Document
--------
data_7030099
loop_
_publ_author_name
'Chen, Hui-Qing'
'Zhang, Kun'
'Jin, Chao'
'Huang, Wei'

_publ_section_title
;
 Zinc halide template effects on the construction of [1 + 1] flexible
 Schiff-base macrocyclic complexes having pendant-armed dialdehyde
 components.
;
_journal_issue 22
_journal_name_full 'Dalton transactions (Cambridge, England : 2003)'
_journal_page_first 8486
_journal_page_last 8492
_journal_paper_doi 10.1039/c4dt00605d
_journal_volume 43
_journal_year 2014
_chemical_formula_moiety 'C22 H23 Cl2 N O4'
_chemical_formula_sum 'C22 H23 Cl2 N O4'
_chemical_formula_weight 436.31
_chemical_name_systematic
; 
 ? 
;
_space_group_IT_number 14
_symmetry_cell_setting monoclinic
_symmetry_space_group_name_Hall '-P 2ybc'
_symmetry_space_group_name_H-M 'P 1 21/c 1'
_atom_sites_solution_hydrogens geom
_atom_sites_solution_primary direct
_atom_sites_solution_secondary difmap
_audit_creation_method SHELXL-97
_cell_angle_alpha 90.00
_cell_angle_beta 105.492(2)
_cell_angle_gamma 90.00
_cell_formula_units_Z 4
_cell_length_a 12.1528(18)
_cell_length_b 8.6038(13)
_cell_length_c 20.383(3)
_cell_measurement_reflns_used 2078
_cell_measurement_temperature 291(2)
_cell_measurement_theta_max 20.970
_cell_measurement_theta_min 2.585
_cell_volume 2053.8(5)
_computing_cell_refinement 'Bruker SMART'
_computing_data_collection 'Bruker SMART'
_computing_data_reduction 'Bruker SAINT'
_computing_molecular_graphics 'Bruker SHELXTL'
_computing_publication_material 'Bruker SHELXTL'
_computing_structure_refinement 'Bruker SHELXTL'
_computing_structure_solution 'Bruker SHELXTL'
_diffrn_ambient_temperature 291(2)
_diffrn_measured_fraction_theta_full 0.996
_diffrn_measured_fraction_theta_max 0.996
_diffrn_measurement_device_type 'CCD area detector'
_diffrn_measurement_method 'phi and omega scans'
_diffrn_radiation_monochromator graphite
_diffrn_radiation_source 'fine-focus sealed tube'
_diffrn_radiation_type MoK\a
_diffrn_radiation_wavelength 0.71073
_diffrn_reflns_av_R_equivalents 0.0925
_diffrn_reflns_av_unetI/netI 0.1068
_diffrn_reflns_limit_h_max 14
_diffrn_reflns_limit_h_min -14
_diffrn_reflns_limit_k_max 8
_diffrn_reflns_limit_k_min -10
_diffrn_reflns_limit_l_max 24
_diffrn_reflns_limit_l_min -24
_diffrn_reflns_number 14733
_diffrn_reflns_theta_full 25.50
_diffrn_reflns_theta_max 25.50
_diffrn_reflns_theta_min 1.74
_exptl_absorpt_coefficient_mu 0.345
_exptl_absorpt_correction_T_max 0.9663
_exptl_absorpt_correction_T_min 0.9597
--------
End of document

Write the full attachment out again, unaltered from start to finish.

data_7030099
loop_
_publ_author_name
'Chen, Hui-Qing'
'Zhang, Kun'
'Jin, Chao'
'Huang, Wei'

_publ_section_title
;
 Zinc halide template effects on the construction of [1 + 1] flexible
 Schiff-base macrocyclic complexes having pendant-armed dialdehyde
 components.
;
_journal_issue 22
_journal_name_full 'Dalton transactions (Cambridge, England : 2003)'
_journal_page_first 8486
_journal_page_last 8492
_journal_paper_doi 10.1039/c4dt00605d
_journal_volume 43
_journal_year 2014
_chemical_formula_moiety 'C22 H23 Cl2 N O4'
_chemical_formula_sum 'C22 H23 Cl2 N O4'
_chemical_formula_weight 436.31
_chemical_name_systematic
; 
 ? 
;
_space_group_IT_number 14
_symmetry_cell_setting monoclinic
_symmetry_space_group_name_Hall '-P 2ybc'
_symmetry_space_group_name_H-M 'P 1 21/c 1'
_atom_sites_solution_hydrogens geom
_atom_sites_solution_primary direct
_atom_sites_solution_secondary difmap
_audit_creation_method SHELXL-97
_cell_angle_alpha 90.00
_cell_angle_beta 105.492(2)
_cell_angle_gamma 90.00
_cell_formula_units_Z 4
_cell_length_a 12.1528(18)
_cell_length_b 8.6038(13)
_cell_length_c 20.383(3)
_cell_measurement_reflns_used 2078
_cell_measurement_temperature 291(2)
_cell_measurement_theta_max 20.970
_cell_measurement_theta_min 2.585
_cell_volume 2053.8(5)
_computing_cell_refinement 'Bruker SMART'
_computing_data_collection 'Bruker SMART'
_computing_data_reduction 'Bruker SAINT'
_computing_molecular_graphics 'Bruker SHELXTL'
_computing_publication_material 'Bruker SHELXTL'
_computing_structure_refinement 'Bruker SHELXTL'
_computing_structure_solution 'Bruker SHELXTL'
_diffrn_ambient_temperature 291(2)
_diffrn_measured_fraction_theta_full 0.996
_diffrn_measured_fraction_theta_max 0.996
_diffrn_measurement_device_type 'CCD area detector'
_diffrn_measurement_method 'phi and omega scans'
_diffrn_radiation_monochromator graphite
_diffrn_radiation_source 'fine-focus sealed tube'
_diffrn_radiation_type MoK\a
_diffrn_radiation_wavelength 0.71073
_diffrn_reflns_av_R_equivalents 0.0925
_diffrn_reflns_av_unetI/netI 0.1068
_diffrn_reflns_limit_h_max 14
_diffrn_reflns_limit_h_min -14
_diffrn_reflns_limit_k_max 8
_diffrn_reflns_limit_k_min -10
_diffrn_reflns_limit_l_max 24
_diffrn_reflns_limit_l_min -24
_diffrn_reflns_number 14733
_diffrn_reflns_theta_full 25.50
_diffrn_reflns_theta_max 25.50
_diffrn_reflns_theta_min 1.74
_exptl_absorpt_coefficient_mu 0.345
_exptl_absorpt_correction_T_max 0.9663
_exptl_absorpt_correction_T_min 0.9597